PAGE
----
Maria working on an Egyptian mummy. © National Museums Scotland

On a lighter note I really enjoyed reading this blog by Maria Armstrong, former Assistant Textile Conservator at National Museums Scotland on things you might not know about working as a conservator – apparently it requires very strong core muscles!

 

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Event: Block Printing and Bhujodi Weaving Workshops

Block Printing & Bhujodi Weaving Workshops by Textile Artists from Kutch, India

Two workshops will be held in Hammersmith, London this April. These will be led by Indian National Award Winner Ajrakh Block Printer – Abdulrauf Khatri, and renowned traditional weaver from Bhujodi – Vankar Murji Hamir.

This is the perfect opportunity for textile lovers to also participate in a Workshop & Masterclass under the guidance of the artists themselves.

Venue : The Bhavan’s, London W14 9HE


Traditional Kutchi Shawl Weaving Masterclass & Workshop
Each workshop has a maximum of eight attendees and all materials will be provided at the workshop.

Dates :
April 20, 2018 11AM-4PM
April 22, 2018 11AM-4PM

Tickets: £135.00 per person
https://www.eventbrite.com/e/workshop-and-masterclass-on-traditional-kutchi-shawl-weaving-by-vankar-murji-hamir-from-kutch-india-tickets-43491374873


Ajrakh Block Printing Masterclass & Workshop
Each workshop has a maximum of eight attendees and all materials will be provided at the workshop.

Dates :
April 19, 2018 11AM-4PM
April 21, 2018 11AM-4PM

Tickets: £135.00 per person
https://www.eventbrite.com/e/workshop-and-masterclass-on-hand-block-printing-ajrakh-by-abdulrauf-khatri-indian-national-award-tickets-43290653510

There will also be an exhibition and sale at The Bhavan’s during the days of the workshops. Admission to the exhibition is free. The exhibition focusses on block printed naturally dyed Ajrakh textiles by Abdulrauf Khatri, and handwoven traditional Kutchi textiles by Vankar Murji Hamir. Also on display will be jewellery designed by Sanskara Designs which reflect the spirit of Kutch, and textiles inspired by the embroideries, prints and weaves of Kutch by The Far East Art Studio.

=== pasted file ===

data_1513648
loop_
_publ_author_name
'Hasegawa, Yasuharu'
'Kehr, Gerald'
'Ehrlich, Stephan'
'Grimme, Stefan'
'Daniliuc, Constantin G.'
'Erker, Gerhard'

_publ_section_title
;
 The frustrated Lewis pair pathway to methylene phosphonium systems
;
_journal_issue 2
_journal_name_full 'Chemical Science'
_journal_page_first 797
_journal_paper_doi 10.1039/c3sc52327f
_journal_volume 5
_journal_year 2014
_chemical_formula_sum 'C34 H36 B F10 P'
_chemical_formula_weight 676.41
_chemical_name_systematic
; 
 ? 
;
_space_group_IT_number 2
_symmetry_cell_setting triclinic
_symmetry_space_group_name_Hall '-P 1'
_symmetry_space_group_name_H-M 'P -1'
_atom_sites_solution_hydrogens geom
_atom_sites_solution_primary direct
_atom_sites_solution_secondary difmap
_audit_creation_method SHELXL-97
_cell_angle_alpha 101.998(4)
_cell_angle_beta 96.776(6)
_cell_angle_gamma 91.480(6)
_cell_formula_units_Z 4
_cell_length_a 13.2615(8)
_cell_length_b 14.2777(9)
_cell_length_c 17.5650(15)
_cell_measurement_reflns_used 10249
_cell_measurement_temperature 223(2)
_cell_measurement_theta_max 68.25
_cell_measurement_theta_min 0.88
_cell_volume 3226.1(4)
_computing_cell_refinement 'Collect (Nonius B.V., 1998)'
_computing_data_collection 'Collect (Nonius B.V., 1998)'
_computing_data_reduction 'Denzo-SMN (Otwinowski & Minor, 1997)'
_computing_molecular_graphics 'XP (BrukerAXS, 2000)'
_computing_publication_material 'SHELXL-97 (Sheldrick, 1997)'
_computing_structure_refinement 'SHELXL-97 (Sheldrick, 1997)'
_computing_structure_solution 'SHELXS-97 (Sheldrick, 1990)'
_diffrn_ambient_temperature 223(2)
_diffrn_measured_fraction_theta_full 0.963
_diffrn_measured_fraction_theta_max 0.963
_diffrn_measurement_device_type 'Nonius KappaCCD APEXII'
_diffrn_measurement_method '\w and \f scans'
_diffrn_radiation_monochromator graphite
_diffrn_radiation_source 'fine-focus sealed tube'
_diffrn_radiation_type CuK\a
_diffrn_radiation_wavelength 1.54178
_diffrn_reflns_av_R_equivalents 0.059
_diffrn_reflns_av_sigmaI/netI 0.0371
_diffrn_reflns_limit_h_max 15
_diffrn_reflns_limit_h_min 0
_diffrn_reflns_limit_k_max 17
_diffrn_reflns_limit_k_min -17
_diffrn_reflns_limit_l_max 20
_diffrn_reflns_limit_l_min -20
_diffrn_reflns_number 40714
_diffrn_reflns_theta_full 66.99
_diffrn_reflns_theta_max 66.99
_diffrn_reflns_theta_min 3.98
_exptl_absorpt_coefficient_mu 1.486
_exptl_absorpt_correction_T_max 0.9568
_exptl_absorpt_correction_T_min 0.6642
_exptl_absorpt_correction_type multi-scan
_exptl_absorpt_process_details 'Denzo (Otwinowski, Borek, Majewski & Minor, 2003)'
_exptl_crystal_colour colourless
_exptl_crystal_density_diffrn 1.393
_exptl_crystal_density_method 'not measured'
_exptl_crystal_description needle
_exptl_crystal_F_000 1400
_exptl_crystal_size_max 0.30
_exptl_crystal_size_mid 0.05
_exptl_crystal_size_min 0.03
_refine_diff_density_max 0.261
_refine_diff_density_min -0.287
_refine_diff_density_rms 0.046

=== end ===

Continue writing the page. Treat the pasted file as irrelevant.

Dates :

April 19, 2018 3:00 pm – 7:30 pm

April 20, 2018 11:30 am – 7:30 pm

April 21, 2018 11:00 am – 7:30 pm

April 22, 2018 11:30 am – 4:00 pm

For full information visit the website of The Bhavan here

Event: Imprints of Culture – Block Printing Demonstration

Bonington Gallery - Imprints of Culture, block printing demonstration

Event date: Saturday 19 March 2016, 10am–4pm

In addition to the ‘Imprints of Culture’ exhibition (blogged about here), which is open from Monday to Friday, there will be a special opening at the Bonington Gallery on Saturday 19 March when ajrakh printer Abduljabbar M. Khatri from Dhamadka village in Kachchh district, Gujarat will be in residence in the gallery demonstrating the basics of block printing. Visa-permitting, he will be joined by Shakil Ahmed Khatri from Mundra village, also in Kachchh, who will show the basics of wax printing.

For anyone who is interested to find out more about Indian block printing, curator Eiluned Edwards has also recently published a book on the subject: Block Printed Textiles of India: Imprints of Culture (pub. Niyogi Books, 2016), which she will be selling in the Bonington Gallery, and which is also available on Amazon for those unable to get to the exhibition.

If any OATG members are planning on attending this event, Eiluned asks that you get in touch and let her know, as she will keep an eye out for you at the gallery and can provide directions for parking. (You can reach her by leaving a message on the ‘About‘ page of the blog, and I will forward your message on.)

For more information about this event, visit the website of the Bonington Gallery, Nottingham.